The electrical conductance and Seebeck coefficients of the MQW structures were measured with the temperature gradient and electric field applied parallel to the epilayer interfaces. Reported theoretical calculations indicate that parallel electrical conduction along the barrier layers is negligible compared to that along the quantum-well layers for the MQW structures used in the experiments reported here. Also, the electric conductance of the thin, undoped, low carrier Pb0.958Eu0.042Te buffer layer was negligible, i.e., 5.3 mho/cm. In the following 2D analysis, it is assumed that the electrical current flows only through the quantum wells, i.e., the barriers are considered electrical insulators. Consequently, the electrical conductance of the sample is given by

G 2Dw t w W/L  (4)

where σ is the electrical conductivity of the quantum wells, L is the sample length, W is the sample width, and tw is the sum total thickness of all the quantum wells, i.e., twΣdw or the product of dw and the number of periods. The 2D power factor is

PF2D=S2σw=S2nweμ  (5)

when nw is the carrier density of the quantum wells.

To complete the analysis, it is further assumed that the heat flows only through the quantum wells (i.e., the barriers are considered ideal thermal insulators) by definition of 2D and so the 2D thermal conductance is given by

K 2D=(κl we w)t w W/L  (6)

where κl w and κe w are the lattice and electronic parts of the thermal conductivity of the quantum wells. The assumption of Eq. (6) concerning the additivity of κl w and κe w is widely used for thermoelectric materials and leads to results, which are in good agreement with experiment, because one-band bulk materials give the best ZT values. Thus, the ambipolar contribution to the thermal conductivity is negligible. It is clear from the data to be presented that the thermal conductance along the barriers is much greater than the thermal conductance along the quantum wells.

The electronic part of the thermal conductivity in Eq. (6) is determined from the Wiedemann-Franz law as

κe w=Loσw  (7)

where Lo is a parameter, which is dependent on the electron scattering mechanism and the statistics. The value used for Lo for this investigation was 4.4×10−6 ohm-W/K. The value used for κl w was 20 mW/cm-K. Using Eq. (3) through Eq. (6), the 2D thermoelectric figure of merit for the quantum wells of a MQW structure may be computed as shown in Equation (8).

ZT 2D T=S 2 n w eμT/(κl we w)  (8)

Values of S nw, and μ have been measured for numerous MBE-grown Pb0.927Eu0.073Te/PbTe MQW samples and the key results of these measurements are presented in detail below.

CHARACTERIZATION

Measurements of the Hall coefficient RH at 0.5 Tesla and the electrical conductivity of the various samples were made at room temperature and 77 K by the van der Pauw method using conventional dc techniques and soldered (Bi-In-Pb-Sn eutectic) contacts. The Hall coefficient is calculated from the Hall voltage, electrical current, magnetic field, and the thickness. Here, a Hall coefficient for the quantum wells RH2D was calculated using tw instead of the total thickness of the epilayers, which assumes only the wells contribute. The carrier mobility μ and the carrier concentration nw were obtained by using the one-carrier expressions nw=1/RH2De and μ=RH2Dσw, respectively.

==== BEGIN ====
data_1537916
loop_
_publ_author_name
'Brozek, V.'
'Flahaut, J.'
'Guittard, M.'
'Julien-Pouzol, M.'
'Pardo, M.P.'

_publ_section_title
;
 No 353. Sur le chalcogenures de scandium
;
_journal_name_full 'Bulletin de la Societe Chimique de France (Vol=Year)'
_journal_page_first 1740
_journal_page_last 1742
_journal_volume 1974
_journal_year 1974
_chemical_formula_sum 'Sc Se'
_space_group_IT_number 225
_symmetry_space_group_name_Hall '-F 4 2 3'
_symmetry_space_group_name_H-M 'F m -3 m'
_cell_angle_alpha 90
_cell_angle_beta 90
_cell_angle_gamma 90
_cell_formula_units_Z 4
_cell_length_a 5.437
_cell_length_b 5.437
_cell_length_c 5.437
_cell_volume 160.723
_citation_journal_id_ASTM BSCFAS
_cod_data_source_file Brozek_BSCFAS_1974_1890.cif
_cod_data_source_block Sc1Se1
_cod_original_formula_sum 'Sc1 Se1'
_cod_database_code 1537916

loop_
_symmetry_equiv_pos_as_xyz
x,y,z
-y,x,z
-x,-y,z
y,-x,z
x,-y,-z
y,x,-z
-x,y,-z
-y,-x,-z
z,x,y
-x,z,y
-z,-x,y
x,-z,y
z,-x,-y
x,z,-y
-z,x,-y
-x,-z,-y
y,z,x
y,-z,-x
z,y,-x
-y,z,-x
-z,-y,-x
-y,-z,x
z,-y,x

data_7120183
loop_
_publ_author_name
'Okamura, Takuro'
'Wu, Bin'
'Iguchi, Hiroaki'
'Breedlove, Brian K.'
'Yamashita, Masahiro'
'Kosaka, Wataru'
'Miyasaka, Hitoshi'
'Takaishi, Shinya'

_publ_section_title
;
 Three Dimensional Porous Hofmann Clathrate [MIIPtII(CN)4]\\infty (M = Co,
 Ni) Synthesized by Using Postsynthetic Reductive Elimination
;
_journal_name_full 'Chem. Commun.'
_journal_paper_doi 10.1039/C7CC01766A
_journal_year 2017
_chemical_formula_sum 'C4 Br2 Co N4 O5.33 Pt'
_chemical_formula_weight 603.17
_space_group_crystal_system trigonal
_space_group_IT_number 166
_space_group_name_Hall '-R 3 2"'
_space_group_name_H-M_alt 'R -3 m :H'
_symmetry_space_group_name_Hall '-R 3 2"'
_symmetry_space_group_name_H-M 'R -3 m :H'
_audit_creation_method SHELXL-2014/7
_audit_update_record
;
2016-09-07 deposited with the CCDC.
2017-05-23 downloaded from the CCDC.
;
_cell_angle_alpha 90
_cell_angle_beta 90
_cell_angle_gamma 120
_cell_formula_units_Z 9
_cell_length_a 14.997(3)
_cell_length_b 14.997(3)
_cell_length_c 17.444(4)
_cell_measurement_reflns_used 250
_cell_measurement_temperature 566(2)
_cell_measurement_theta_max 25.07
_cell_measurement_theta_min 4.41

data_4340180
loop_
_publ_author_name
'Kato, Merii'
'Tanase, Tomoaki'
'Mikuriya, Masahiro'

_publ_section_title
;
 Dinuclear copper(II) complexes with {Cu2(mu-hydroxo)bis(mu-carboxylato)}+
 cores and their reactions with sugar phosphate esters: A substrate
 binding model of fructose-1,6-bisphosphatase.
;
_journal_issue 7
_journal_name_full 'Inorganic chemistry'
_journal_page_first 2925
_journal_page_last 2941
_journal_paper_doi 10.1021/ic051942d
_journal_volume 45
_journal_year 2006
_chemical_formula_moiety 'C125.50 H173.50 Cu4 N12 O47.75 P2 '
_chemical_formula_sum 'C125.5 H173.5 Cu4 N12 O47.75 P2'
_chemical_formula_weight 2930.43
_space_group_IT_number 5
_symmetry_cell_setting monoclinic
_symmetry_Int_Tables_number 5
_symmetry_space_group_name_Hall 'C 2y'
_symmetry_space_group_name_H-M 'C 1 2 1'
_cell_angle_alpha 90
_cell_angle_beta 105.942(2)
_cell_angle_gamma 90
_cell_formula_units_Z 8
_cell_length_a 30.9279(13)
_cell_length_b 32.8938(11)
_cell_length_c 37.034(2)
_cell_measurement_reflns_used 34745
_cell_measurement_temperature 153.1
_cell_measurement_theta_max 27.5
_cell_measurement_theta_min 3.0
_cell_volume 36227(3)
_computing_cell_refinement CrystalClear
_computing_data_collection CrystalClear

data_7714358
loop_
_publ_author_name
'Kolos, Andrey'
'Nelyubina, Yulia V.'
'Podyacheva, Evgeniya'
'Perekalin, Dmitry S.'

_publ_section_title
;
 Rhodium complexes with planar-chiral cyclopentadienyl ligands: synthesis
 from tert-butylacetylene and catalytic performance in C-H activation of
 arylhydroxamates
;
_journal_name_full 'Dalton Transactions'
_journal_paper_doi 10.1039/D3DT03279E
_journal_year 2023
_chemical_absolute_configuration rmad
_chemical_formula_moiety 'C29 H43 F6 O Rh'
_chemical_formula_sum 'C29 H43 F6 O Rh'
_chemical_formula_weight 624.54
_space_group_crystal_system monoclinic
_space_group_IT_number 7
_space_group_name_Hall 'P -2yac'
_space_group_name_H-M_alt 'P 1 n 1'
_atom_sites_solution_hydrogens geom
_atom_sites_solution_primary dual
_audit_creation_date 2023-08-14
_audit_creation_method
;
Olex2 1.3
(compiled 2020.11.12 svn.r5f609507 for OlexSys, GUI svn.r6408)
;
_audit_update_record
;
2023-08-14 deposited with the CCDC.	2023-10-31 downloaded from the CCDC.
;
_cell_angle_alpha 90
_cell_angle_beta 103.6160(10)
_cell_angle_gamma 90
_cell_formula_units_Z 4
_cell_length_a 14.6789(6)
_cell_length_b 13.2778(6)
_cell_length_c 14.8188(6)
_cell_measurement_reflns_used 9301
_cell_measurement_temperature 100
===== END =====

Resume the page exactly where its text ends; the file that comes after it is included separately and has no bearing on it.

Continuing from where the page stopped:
Seebeck coefficients were measured at room temperature by placing a cleaved film-substrate composite between the flat ends of two 0.25 in. diam copper rods, one cooled with a commercial ice-point reference standard and the other wrapped with insulated resistance wire and joule heated. The temperature gradient across the film was varied from about 1 to 10° C./cm by varying the current through the resistance wire. Tiny 40-gauge chromel/alumel thermocouples were soldered directly on the film surface near the warm and cold ends of the copper rods. Temperature differences in the 3 to 6° C. range were typically imposed between the two thermocouples, which were separated by approximately 6 mm of film surface. The Seebeck coefficients were determined from the thermally generated voltages across various combinations of thermocouple wires. The voltages were measured using a precision multimeter.

The total thickness of the epilayers was determined by measuring the thickness of a cleaved cross section of the film-BaF2 substrate composite with an optical microscope at 1320× magnification. The thicknesses of the quantum wells, barriers, and buffer layer were determined from this measurement and the respective growth times and growth rates. Uncertainty in these thickness measurements was about ±5%, which was the major source of measurement uncertainty in determining thermoelectric parameters.

The Eu contents of the barrier and buffer layers were determined using XRD data. Single layers of Pb1-xEuxTe were grown by MBE for calibration and XRD spectra recorded using the (444) lines of both Pb1-xEuxTe and the BaF2 substrate in the analysis.

The (444) Bragg angle data for both Pb1-xEuxTe and BaF2 used herein were normalized to the accepted literature value for the (444) Bragg angle of BaF2 (6.200 Å lattice constant) in order to obtain the lattice constant of a specific composition of Pb1-xEuxTe. An equation relating mole fraction of EuTe to lattice constant was used to calculate the mole fraction of EuTe in the Pb1-xEuxTe single-layer sample. The Eu-to-PbTe flux ratio vs x data obtained in the calibration layer growths were then used to adjust the buffer and barrier layer compositions to the desired compositions during the MQW growth.